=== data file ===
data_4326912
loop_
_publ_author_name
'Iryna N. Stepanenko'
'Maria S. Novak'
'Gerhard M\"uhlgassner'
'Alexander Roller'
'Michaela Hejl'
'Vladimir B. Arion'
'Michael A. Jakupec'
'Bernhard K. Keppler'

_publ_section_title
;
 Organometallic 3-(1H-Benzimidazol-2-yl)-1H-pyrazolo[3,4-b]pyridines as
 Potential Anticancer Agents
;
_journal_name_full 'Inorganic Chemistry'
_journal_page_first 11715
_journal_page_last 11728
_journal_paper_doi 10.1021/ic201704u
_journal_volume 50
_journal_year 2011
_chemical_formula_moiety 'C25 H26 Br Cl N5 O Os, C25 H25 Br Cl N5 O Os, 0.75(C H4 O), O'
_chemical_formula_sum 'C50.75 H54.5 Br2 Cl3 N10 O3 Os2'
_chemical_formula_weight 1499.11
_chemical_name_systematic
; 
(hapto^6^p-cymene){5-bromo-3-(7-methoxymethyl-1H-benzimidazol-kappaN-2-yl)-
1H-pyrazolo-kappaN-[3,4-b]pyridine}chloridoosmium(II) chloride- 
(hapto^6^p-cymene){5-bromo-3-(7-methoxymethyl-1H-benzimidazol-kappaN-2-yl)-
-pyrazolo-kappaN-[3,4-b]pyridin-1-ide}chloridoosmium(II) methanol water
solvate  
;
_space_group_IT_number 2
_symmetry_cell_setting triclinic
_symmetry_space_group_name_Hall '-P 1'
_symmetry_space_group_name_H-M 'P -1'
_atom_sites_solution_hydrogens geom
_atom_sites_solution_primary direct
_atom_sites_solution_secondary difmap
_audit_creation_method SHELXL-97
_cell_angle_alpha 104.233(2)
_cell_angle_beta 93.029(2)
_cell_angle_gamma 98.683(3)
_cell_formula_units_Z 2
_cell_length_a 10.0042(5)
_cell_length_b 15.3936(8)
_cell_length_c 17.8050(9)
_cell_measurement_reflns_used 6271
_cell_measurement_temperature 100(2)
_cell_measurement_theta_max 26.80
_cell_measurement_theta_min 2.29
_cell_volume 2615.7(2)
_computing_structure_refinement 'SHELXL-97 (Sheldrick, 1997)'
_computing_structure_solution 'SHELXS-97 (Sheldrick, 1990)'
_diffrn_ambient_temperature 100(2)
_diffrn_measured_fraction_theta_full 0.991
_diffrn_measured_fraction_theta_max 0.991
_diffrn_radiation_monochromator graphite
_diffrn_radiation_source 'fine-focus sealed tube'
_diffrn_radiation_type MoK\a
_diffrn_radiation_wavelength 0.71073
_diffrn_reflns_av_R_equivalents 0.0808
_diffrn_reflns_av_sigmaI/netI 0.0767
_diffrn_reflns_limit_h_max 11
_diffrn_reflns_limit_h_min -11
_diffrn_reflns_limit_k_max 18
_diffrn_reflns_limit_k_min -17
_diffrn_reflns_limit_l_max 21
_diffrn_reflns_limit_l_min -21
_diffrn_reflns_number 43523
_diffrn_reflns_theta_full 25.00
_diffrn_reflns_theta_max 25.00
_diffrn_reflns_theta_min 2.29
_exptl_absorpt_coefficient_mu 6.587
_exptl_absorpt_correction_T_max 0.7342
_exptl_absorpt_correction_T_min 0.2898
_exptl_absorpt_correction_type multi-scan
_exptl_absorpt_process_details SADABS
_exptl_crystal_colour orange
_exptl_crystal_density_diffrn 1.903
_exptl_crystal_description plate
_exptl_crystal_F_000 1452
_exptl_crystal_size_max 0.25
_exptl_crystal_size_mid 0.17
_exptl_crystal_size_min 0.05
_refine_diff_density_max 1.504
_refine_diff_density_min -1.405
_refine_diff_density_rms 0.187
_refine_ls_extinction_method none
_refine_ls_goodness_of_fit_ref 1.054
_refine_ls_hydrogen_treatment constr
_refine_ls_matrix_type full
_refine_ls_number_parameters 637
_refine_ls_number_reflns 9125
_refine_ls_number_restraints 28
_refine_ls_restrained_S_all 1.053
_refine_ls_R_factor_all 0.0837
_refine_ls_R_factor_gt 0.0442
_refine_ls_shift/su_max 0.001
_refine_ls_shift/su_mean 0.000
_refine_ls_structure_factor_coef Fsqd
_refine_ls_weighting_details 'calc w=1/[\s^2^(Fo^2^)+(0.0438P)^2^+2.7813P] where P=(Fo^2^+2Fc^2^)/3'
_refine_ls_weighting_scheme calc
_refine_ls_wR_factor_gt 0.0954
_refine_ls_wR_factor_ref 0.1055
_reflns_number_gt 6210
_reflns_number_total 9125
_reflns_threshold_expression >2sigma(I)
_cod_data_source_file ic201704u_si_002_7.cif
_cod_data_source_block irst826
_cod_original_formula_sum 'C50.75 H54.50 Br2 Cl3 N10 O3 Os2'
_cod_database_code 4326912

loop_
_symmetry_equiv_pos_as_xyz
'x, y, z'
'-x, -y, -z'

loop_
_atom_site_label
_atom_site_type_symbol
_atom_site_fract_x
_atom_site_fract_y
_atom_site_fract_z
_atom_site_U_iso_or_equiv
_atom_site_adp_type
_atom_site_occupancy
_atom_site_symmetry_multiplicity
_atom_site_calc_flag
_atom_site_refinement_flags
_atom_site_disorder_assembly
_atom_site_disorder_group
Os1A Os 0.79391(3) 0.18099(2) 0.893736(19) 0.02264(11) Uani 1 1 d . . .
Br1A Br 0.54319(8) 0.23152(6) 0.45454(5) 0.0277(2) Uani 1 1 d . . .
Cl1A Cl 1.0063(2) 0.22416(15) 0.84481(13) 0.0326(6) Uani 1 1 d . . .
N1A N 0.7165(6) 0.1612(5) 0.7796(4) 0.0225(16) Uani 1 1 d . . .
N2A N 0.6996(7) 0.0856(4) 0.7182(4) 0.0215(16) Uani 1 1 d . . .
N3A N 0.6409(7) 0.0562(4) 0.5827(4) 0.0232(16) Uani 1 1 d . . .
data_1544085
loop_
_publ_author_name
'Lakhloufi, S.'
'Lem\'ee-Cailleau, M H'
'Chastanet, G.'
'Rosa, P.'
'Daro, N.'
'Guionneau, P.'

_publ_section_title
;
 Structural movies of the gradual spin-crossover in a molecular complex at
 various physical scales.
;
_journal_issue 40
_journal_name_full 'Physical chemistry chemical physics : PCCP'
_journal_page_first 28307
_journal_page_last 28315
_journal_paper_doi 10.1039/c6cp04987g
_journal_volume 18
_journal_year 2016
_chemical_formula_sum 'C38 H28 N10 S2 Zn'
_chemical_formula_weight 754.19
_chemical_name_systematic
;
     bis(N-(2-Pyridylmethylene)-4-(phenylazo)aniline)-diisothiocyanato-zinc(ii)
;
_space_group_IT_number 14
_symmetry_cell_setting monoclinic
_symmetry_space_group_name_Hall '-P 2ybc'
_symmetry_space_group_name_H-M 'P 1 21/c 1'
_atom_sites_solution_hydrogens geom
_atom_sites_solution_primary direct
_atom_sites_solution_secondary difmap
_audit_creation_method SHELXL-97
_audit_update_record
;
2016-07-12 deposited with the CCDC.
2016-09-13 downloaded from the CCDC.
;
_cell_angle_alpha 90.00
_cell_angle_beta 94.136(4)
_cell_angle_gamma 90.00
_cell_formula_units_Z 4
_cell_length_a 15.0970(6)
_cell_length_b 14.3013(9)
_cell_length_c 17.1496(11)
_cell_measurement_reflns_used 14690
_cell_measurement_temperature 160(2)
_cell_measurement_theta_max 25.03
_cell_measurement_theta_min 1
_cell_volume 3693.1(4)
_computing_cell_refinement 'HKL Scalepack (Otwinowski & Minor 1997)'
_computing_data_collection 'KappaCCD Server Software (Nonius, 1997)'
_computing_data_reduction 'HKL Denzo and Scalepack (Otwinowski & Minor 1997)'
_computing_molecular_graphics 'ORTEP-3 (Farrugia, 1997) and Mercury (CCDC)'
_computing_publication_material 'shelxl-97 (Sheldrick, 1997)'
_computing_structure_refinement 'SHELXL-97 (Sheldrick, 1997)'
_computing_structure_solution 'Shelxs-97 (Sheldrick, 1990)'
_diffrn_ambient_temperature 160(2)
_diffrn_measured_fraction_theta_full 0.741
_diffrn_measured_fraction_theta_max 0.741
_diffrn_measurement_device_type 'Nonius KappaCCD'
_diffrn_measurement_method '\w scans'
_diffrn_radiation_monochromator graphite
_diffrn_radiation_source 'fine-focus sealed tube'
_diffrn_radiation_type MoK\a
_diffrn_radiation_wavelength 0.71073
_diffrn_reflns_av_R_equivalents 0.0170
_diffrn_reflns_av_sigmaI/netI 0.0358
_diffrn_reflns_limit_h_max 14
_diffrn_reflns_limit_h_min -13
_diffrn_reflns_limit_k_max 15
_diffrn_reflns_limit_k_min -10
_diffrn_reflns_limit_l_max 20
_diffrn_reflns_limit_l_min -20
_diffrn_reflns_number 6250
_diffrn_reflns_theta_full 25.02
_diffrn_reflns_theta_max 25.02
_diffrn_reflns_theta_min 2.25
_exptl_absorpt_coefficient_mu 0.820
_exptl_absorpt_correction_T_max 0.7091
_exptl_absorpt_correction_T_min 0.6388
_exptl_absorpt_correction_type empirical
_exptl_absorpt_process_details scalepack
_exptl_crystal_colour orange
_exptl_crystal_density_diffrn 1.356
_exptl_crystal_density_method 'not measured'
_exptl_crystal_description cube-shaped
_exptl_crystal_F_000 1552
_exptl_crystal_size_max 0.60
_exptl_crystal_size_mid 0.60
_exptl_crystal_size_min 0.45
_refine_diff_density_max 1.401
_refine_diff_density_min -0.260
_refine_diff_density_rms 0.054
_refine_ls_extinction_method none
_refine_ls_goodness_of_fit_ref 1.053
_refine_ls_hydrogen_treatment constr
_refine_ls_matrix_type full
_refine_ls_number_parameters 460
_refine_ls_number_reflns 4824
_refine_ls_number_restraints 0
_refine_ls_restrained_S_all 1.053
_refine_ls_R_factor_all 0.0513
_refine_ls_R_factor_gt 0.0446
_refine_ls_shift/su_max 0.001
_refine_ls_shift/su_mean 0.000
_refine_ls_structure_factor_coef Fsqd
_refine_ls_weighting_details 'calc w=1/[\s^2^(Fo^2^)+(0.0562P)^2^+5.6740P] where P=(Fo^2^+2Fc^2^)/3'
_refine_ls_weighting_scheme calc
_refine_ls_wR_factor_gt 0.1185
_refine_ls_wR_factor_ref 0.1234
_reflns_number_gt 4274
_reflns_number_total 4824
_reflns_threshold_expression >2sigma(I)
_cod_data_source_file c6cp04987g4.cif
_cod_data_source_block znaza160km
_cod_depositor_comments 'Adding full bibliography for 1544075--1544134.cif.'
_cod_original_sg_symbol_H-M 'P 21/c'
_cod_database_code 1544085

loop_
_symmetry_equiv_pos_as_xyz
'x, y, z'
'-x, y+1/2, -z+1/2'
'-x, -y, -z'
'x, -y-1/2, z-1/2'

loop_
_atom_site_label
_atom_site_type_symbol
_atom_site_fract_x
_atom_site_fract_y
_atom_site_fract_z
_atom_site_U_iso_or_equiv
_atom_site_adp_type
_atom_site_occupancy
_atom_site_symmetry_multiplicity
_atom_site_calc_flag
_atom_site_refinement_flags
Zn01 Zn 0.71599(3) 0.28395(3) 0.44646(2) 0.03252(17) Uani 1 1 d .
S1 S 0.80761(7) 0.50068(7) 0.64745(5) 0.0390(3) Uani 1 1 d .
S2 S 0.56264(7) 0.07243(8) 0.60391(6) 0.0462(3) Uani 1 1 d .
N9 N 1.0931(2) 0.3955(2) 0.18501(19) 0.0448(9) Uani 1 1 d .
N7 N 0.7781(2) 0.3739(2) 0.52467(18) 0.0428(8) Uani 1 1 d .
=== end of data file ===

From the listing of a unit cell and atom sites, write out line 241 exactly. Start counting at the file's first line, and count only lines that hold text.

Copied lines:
_refine_ls_restrained_S_all 1.053